What Marvel has let happen to Howard hurts, bad. Howard isn’t Spider-Man or the X-Men. He’s not yet another beefcake in colored underwear who’s fought dozens of other pro wrestlers under the auspices of hundreds of writers and artists since 1963, standing in line to be played in live action by a Hollywood prettyboy as part of the Marvel Cinematic Universe thousand-year reich. He’s a unique icon with a very short history. And half that history has been a disgrace because Marvel doesn’t know or care what to do with him. Also sprach Zdarathustry.

I’m not opposed on principle to the series being written by someone other than Gerber. I don’t doubt it could be done competently. However, Andrew’s descriptions from the first issue of the comic as “soulless” and “mercenary” and that “(Zdarsky) doesn’t care” all fit the bill pretty well. “Fit the bill,” by the way, is exactly the level of humor Zdarsky aims for, just so he can acknowledge his own ironically unfunny duck puns. The scripting really does tap into the same vein as the movie, of which Zdarsky has admitted some fondness towards in interviews.

All that a post-Gerber Howard would require to succeed is very simple: a point of view. A writer with an opinion on the world who could use the absurdity inherent in a cartoon duck living amongst us as the ultimate outsider – a minority of one, to quote Gerber’s second issue – and thereby as a mouthpiece for commentary on our own “world he never made.” The big problem with that is that every Marvel property, especially since Disney’s acquisition of them in 2009, is now having every rough edge shaved down in the name of family entertainment. With a few rare exceptions like Deadpool – who has never had a family friendly image – or Guardians of the Galaxy – who were too obscure for close corporate scrutiny – no Marvel movie is going to be about anything except CGI fight scenes punctuated by formulaic melodrama.

The Disney factor is an especially cruel irony for Howard, who was forced in the early 80s to start wearing pants forevermore when the company threatened lawsuit against Marvel for his alleged similarity to Donald Duck. It sounds like a joke, but to quote Gerber just once more,  “Life’s most serious moments and most incredibly dumb moments are often distinguishable only by a momentary point of view.”

James Gunn included a quick Howard cameo in the Guardians of the Galaxy film because, presumably, he was a fan and Marvel didn’t object. Comic books are so marginal compared to movies that this one brief cameo relaunched a Howard comic, like a piece of bait thrown into the waters to perhaps catch some future movie buzz. Apparently Chip Zdarsky took the job solely for the opportunity to write jokes around other Marvel characters because there has literally not been a single issue so far that stars Howard, solo, in his own title. He’s a second banana in his own series to She-Hulk, Spider-Man, the Guardians, Doctor Strange, etc, etc. Just look at the cover. They’re not even pretending to be interested in the titular “star.” The fact Howard is a comedic character has been taken as license to reduce him to a harmless LOLrandomWTF mascot for Marvel, their preferred role for him. He’s cranky, but impotently so. No content, no opinions. He’s a stooge. A eunuch. A sitcom foil for a snarky sitcom version of Marvel Comics.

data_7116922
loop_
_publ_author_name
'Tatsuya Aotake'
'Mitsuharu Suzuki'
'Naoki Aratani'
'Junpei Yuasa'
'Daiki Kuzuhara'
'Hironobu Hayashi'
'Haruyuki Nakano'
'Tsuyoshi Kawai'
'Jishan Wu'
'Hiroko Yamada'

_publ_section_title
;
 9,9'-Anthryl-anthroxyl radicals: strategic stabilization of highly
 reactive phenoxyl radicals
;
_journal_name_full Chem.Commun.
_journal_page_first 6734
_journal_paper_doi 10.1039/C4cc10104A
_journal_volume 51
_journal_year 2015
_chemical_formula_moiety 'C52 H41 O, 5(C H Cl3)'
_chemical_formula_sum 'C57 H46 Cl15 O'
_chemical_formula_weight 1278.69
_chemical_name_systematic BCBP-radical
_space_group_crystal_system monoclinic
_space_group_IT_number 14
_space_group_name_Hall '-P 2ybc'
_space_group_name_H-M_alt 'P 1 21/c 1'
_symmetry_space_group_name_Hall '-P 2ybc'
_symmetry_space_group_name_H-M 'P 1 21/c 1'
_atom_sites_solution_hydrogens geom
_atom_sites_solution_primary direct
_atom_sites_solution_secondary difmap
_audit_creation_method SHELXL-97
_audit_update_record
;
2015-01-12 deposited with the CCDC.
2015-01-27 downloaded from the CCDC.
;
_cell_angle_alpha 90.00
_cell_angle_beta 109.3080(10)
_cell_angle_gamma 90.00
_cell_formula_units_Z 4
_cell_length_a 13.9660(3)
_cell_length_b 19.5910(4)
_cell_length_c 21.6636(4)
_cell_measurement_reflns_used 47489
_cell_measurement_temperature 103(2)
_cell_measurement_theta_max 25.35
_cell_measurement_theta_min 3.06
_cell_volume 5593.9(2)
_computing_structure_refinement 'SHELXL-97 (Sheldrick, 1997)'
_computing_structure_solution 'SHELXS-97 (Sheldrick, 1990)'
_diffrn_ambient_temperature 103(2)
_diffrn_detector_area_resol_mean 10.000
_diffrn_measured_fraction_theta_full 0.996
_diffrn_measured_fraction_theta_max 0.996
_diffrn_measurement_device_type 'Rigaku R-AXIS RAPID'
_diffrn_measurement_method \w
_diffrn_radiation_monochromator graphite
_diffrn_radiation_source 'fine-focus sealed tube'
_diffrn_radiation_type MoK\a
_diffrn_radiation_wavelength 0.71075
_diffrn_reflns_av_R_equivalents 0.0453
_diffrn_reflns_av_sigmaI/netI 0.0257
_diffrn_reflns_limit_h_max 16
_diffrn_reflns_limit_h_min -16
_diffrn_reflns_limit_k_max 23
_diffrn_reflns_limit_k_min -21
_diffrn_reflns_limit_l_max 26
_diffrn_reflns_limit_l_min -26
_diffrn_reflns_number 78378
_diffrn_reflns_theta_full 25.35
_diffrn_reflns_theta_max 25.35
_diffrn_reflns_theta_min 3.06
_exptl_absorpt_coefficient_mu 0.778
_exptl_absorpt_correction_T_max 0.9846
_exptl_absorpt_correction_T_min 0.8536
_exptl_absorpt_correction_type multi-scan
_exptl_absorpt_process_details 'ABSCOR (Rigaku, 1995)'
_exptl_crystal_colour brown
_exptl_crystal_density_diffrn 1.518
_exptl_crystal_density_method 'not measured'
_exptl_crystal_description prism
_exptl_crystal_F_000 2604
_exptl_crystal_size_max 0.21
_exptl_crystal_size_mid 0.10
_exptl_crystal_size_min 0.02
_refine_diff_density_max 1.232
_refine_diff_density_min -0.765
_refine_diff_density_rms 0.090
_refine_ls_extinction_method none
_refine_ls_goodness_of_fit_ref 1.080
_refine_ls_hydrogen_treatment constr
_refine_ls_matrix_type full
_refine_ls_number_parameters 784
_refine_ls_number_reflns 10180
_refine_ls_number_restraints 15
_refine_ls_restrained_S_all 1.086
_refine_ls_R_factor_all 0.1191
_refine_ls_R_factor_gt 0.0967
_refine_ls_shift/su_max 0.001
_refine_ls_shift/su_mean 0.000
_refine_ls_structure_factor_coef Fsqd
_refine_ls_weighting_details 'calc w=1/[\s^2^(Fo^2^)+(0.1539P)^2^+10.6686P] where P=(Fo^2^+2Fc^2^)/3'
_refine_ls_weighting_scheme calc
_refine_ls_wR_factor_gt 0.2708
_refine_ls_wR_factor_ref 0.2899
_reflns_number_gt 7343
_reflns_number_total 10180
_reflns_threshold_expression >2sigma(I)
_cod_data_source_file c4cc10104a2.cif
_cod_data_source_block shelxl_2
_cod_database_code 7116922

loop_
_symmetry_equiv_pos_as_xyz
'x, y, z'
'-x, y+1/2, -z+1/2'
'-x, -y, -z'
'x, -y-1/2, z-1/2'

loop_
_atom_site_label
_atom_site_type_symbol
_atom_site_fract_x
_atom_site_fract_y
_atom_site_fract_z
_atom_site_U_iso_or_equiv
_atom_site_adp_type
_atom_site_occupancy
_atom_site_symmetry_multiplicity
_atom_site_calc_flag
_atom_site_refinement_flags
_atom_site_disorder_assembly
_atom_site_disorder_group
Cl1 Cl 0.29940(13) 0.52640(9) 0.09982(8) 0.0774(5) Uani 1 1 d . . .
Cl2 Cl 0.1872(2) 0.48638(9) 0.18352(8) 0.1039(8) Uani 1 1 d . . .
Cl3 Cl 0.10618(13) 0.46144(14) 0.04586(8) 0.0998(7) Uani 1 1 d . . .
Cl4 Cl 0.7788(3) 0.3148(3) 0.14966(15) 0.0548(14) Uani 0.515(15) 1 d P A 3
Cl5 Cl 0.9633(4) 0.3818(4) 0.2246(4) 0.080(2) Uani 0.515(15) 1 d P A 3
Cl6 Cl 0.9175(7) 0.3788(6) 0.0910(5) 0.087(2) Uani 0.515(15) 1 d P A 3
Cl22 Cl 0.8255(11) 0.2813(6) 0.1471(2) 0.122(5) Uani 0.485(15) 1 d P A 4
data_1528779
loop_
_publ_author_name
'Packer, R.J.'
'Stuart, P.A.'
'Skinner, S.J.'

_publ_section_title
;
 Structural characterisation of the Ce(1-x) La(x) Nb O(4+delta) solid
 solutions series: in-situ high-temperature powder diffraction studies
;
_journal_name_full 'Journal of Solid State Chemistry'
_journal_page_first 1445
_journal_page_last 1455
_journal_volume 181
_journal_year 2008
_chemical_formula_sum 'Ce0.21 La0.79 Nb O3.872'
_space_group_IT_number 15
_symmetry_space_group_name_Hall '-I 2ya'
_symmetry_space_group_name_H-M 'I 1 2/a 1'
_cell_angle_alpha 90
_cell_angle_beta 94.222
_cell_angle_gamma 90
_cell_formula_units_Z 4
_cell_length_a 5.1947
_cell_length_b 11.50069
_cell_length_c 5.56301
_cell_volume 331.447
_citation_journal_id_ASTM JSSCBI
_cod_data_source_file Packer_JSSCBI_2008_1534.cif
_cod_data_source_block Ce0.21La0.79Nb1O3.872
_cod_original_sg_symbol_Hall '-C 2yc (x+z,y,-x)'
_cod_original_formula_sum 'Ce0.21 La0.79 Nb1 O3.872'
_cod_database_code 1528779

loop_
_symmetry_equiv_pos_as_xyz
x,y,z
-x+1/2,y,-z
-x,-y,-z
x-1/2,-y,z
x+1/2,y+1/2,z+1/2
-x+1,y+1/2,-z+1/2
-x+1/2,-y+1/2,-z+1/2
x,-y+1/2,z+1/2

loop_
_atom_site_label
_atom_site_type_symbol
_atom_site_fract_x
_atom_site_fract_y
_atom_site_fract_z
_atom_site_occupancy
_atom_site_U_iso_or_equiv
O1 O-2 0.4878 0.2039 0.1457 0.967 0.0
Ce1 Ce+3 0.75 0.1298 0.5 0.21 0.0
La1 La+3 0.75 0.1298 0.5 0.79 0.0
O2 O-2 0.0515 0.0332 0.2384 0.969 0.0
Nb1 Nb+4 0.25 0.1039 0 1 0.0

Chip Zdarsky is very much a talentless sitcom writer at the Big Bang Theory or Family Guy level of glib nerd-pandering pap. Every issue so far abandons whatever the last issue was about to shoehorn in more cameos and banter for short attention spans. Actual exchange from this issue: Mr. Fantastic – “Johnny! What’s the situation?” Johnny Storm – “I said ‘I got this!’ And then I didn’t get this, okay?”

(Laugh track)

I suppose Marvel told Zdarsky at some point early on that, understandably, they’d like to see another book similar to The Unbeatable Squirrel Girl. Squirrel Girl is funny in a way that’s simultaneously sincere and deconstructive of Marvel super hero tropes, incorporating Marvel’s big cast of characters and throwing plucky, carefree Squirrel Girl up against guys like Kraven the Hunter and Galactus. That works for two reasons that don’t apply to Howard: 1) she was created in the early 90s era of grimdark edginess as a deliberately lighthearted counterpoint to industry trends of the times, and 2) however goofy her squirrel powers may be, they are still superpowers. Zdarsky is totally hung up on Howard’s lack thereof, having his cape cameos take endless potshots at his powerlessness. The final insult of this “arc” is Howard’s discovery that his Beverly Switzler surrogate, a tattooed hipster named Tara, actually has superpowers too, and in light of this he happily declares himself her sidekick.

What the everloving duck? (Haha, see what I did there?) (Self-aware conversational parenthetical asides are funny, right Chip?)

Plus, writer Ryan North clearly cares about making Squirrel Girl’s alter-ego Doreen Green empathic. Howard, who is he who is, is too busy sharing page time with the rest of the Marvel universe to have anything resembling a fleshed-out personality.

Joe Quinones’ art, Rico Renzi’s colors and especially Joe & Paolo Rivera’s inks are all nice to look at, though Howard’s tiny-eyed, pseudo-photo-realistic redesign is merely one more indignity. At this point I’ve lost count.

Chip Zdarsky’s Howard the Duck is smug, shallow, lazy, unfunny and disrespectful to the original in every conceivable way. It does for Howard what Space Jam did for Bugs Bunny – makes you wish he could rest in peace rather than be whored out by cash-grabbing hacks.

CREDITS

Super Hero Battle for the Fate of New York and Possibly the World; writer, Chip Zdarsky; artist, Joe Quinones; colorist, Rico Renzi; inks, Joe Rivera with Paolo Rivera, letterer, Travis Lanham, editor, Wil Moss, assistant editor, Jon Moisan; publisher, Marvel Comics.